Dog food often contains grains – may have done so for thousands of years

Jaromir Chalabala / Alamy Stock Photo

Dog diets often contain more starch than those of their carnivorous wolf ancestors, an analysis of fossilised dog faeces helps explain how the animals made the dietary change. Long before their genomes adapted to their plant-rich chow, their gut microbiome gained a starch-digesting profile.

Due to their close association with humans, it is thought that dogs’ diets shifted to less meat more carbohydrates when farming began – an idea that was supported by an archaeological analysis …



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Snake-like robot could explore Saturn’s icy moon Enceladus


The robot is made from screws joints

ARCLab

A snake-like robot made of giant screws flexible joints that can travel across hard or loose surfaces worm into tiny spaces such as tubes tunnels may be key to exploring the interior of Saturn’s icy moon Enceladus.

While wheels or legs can traverse flat ground more efficiently, snake-like robots have several advantages. They can conform to tight bends their small cross section allows them to fit through narrow spaces that would block other robot designs.

The ARCSnake is …



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Bank robbery foiled when teller can’t read stickup note


A British man allegedly botched a bank robbery because of a handwritten stickup note that was so sloppy the teller couldn’t read it.

That would-be robbery was part of a short-lived spree in East Sussex by 67-year-old Alan Slattery that included a second failed stickup one successful theft of $3,300, Sussex Police said in a news release Wednesday.

Slattery was sentenced to four years behind bars two years under supervision in Lewes Crown Court on July 16, police said.

FLORIDA MAN WANTED IN CAR THEFT TRIES HIDING FROM K-9 UNDER MATTRESS, GETS BIT ON FACE

Alan Slattery, the alleged note. (Sussex Police)

The retiree tried to rob the Nationwide Building Society on the morning of March 18 by slipping a note to the teller – but he hightailed it out of there with no cash when the teller couldn’t make out the writing, the release said.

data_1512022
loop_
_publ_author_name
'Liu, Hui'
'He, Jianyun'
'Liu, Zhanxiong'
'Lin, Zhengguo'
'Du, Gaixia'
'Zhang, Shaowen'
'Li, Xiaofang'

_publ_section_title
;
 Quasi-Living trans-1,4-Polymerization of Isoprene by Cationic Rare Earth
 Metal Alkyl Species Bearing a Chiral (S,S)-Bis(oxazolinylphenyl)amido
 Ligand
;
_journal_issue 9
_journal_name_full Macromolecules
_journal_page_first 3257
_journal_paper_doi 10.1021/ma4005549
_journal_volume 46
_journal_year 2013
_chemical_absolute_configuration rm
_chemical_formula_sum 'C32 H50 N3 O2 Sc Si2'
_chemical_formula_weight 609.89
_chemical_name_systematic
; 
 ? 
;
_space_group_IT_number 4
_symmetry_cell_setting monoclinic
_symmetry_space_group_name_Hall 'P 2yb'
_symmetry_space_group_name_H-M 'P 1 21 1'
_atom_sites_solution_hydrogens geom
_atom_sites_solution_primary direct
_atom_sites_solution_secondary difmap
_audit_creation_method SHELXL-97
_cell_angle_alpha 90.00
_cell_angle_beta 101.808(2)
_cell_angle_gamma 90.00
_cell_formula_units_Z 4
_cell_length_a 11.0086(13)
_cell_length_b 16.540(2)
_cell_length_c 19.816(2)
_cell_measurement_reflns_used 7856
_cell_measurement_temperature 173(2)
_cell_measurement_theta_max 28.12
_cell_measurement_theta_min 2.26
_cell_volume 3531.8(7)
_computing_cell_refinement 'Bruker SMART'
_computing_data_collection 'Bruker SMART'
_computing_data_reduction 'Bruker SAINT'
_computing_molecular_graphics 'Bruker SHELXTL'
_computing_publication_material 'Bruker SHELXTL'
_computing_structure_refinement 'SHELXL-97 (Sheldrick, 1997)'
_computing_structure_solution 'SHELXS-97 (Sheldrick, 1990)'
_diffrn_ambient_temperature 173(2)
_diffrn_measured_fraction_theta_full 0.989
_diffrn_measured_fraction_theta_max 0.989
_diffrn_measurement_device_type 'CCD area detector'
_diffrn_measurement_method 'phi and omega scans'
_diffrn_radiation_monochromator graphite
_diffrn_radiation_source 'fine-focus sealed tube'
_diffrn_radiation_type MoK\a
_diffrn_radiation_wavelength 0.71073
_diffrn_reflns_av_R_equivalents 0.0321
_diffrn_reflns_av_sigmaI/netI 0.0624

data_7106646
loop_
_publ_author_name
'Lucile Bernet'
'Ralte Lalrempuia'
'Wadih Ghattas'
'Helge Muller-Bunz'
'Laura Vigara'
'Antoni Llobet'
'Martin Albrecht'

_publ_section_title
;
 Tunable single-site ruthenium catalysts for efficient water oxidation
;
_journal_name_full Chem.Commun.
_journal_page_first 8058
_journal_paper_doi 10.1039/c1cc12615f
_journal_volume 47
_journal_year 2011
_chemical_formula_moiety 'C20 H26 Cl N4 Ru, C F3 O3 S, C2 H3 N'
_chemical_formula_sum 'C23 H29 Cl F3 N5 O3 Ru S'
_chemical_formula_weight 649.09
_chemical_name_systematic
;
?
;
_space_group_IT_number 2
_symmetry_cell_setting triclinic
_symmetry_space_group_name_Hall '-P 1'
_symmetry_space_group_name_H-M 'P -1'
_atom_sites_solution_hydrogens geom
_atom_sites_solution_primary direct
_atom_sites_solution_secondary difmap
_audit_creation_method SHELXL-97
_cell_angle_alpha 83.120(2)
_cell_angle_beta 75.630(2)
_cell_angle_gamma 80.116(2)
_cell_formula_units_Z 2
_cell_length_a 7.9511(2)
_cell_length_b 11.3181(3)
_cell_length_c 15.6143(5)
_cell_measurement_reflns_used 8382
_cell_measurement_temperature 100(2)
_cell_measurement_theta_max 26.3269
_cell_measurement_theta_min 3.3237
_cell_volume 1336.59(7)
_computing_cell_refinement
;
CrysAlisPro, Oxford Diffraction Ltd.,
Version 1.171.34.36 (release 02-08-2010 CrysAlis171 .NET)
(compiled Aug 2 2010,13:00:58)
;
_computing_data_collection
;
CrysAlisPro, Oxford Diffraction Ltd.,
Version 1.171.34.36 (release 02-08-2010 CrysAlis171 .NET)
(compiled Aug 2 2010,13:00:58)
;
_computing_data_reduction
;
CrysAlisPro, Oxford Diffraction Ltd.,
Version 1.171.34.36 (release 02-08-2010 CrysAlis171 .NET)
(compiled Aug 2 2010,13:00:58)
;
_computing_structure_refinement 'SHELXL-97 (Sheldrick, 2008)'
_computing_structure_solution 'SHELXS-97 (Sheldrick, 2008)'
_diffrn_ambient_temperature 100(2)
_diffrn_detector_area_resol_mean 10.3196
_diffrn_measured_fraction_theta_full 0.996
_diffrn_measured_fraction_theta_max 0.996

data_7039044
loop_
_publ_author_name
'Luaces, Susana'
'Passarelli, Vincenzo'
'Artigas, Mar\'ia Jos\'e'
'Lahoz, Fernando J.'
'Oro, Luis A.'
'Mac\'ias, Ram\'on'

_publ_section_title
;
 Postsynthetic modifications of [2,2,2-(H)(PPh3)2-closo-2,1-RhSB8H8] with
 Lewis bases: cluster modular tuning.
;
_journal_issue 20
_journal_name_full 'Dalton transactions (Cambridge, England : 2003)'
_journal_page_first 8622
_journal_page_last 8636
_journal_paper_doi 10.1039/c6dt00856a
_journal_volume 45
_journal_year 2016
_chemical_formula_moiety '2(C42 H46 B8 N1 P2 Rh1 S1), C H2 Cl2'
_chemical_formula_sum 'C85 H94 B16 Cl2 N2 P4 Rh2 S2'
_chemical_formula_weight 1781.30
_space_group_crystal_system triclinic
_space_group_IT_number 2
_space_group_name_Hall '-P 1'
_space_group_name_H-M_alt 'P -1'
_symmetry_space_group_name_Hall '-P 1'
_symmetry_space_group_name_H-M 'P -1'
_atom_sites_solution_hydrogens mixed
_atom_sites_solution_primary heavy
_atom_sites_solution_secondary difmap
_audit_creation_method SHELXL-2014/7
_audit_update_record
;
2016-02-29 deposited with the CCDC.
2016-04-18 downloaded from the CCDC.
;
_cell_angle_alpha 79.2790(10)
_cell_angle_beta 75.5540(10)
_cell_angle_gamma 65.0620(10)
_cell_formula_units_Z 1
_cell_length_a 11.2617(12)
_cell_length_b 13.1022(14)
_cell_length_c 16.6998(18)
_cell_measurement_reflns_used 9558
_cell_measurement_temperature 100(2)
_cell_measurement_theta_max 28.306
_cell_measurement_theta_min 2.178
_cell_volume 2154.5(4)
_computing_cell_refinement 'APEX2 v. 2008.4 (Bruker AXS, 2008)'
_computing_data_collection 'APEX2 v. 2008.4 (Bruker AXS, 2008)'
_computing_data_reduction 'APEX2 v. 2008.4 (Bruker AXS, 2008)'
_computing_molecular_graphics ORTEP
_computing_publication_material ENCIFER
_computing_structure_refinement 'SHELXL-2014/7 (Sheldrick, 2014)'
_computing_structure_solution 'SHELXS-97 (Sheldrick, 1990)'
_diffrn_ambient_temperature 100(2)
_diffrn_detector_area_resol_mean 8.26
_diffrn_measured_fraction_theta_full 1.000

Only after he was gone did staff make out that the note said “your screen won’t stop what I’ve got just hover the 10s 20s think about the customer’s (sic).”

The goofy crime was reminiscent of a scene from the 1969 comedy film “Take the Money Run,” which shows a bank robbery that goes wrong when the would-be robber argues with tellers, a vice president others about whether his stickup note says “gun” or “gub.”

But Slattery kept at it after his first stickup went south, on March 26 he slipped a note to a teller at Nationwide Building Society who was able to read it – turned over about $3,300 cash, police stated.

Surveillance footage showed Slattery boarding a bus afterward, he was identified through the bus company by the photo on his pass, according to police.

NEW YORK ACCUSED BANK ROBBER HITS TWO MORE FOLLOWING NO-BAIL RELEASE

Slattery struck out one last time before police charged him, though – this time at a NatWest bank on April 1, the release said. He once again used a note, but this time the teller pushed back scared off Slattery who left the bank without taking anything, according to police.

Police arrested Slattery walking near his home later for robbery attempted robbery, police stated. In his house, they found “sticky labels” that matched one of his stickup notes, the statement said.

“These incidents caused fear distress to both the employees working in the banks to the wider public,” Detective Constable Jay Fair said in a statement.

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“I’d like to thank all the victims witnesses who supported our investigation, I’m pleased to see the severity of the offenses reflected in the sentence handed out by the court.”